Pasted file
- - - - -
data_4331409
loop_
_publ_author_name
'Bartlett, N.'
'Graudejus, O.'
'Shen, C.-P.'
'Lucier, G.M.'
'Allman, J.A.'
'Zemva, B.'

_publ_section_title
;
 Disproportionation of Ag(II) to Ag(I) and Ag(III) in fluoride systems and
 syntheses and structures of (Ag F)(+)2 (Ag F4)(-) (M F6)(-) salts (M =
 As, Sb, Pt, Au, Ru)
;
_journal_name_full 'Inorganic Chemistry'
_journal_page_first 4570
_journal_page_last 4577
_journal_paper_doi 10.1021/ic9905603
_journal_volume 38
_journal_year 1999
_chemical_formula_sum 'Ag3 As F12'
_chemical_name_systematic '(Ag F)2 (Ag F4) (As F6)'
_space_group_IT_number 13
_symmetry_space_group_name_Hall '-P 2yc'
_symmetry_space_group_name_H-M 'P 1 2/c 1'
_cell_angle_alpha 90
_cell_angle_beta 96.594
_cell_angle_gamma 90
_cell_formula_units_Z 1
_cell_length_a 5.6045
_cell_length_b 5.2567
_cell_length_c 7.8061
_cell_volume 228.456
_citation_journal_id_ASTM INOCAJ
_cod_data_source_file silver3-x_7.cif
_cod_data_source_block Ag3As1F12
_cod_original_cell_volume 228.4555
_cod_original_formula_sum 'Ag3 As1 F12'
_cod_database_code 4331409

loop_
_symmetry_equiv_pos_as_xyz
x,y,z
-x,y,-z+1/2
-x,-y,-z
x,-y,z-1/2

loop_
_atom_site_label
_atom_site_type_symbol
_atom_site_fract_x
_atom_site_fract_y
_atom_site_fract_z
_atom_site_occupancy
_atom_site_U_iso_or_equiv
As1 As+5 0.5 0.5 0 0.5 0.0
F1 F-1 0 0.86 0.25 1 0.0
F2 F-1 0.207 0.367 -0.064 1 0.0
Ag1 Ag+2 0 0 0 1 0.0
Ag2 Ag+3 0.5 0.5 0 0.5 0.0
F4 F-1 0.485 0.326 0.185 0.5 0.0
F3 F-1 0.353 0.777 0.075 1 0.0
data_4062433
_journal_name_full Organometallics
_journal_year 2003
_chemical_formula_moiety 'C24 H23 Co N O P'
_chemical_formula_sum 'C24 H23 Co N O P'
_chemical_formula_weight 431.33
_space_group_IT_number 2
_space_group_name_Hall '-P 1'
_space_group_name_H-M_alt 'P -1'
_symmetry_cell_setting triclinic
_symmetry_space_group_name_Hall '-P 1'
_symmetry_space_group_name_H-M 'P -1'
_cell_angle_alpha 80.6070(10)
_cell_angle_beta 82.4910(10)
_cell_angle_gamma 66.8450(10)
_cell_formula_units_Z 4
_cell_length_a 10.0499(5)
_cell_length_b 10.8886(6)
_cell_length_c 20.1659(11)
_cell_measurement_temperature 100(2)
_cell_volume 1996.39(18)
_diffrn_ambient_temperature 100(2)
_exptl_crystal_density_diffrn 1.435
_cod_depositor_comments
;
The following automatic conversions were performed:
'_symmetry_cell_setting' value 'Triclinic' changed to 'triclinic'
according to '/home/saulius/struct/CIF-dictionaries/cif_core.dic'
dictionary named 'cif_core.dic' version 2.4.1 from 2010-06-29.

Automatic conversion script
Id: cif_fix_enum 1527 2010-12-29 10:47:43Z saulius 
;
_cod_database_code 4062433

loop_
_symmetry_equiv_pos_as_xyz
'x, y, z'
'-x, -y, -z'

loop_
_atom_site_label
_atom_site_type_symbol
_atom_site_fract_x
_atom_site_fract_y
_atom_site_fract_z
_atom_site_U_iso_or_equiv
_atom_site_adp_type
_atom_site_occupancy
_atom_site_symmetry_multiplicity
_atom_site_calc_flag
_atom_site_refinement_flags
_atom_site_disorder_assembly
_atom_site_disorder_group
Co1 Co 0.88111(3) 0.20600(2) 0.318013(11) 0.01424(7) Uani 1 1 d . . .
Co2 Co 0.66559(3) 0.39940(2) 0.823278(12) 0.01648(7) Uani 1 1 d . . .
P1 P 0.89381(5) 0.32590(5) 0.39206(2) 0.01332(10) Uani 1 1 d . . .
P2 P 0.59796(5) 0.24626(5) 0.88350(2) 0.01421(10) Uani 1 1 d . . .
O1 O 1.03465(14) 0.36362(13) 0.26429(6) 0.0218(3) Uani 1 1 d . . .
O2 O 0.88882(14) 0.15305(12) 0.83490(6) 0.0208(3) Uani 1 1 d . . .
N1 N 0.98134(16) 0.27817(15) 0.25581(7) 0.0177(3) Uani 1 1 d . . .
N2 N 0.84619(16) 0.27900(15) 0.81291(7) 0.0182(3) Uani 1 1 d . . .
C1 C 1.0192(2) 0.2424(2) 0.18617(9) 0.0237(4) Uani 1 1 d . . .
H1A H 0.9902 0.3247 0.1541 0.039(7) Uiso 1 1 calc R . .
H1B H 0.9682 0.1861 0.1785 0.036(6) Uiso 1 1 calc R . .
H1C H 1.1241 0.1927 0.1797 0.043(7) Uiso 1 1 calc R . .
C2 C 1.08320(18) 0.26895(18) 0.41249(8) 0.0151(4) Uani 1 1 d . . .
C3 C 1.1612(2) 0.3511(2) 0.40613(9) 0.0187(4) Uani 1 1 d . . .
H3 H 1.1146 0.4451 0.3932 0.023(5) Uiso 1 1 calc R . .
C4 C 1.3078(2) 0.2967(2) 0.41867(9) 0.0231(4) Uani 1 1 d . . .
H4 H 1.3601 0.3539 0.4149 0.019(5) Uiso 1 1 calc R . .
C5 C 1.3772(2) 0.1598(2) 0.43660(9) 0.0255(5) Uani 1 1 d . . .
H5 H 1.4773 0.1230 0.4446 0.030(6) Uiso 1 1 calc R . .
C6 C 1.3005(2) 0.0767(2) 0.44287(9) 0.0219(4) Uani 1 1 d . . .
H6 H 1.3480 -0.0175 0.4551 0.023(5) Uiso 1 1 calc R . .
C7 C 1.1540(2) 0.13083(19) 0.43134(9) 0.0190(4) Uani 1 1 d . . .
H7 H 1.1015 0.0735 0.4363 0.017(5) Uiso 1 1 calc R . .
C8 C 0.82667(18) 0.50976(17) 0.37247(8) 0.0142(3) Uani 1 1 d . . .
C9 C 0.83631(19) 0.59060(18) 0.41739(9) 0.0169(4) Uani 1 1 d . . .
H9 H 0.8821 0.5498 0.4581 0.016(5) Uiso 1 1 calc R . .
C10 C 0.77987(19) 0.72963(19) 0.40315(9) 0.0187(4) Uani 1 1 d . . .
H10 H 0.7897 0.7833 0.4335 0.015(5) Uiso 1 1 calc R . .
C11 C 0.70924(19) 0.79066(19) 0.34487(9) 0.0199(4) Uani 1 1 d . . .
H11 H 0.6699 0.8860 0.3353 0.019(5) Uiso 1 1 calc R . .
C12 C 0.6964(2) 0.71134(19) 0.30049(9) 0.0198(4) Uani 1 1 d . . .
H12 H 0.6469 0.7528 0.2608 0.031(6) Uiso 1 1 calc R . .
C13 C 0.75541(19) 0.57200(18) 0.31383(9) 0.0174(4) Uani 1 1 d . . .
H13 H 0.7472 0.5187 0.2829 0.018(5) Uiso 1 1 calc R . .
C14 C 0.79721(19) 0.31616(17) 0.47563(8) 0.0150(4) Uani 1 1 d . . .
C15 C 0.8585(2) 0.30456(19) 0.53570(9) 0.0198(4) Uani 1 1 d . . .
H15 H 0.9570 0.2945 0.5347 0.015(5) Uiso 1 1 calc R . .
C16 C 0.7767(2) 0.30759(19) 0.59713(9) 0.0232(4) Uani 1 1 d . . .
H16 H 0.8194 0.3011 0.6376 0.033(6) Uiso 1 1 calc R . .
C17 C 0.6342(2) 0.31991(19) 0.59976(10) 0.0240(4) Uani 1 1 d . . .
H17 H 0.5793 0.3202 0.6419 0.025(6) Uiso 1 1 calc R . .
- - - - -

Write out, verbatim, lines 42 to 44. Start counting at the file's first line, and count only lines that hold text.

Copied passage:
_symmetry_equiv_pos_as_xyz
x,y,z
-x,y,-z+1/2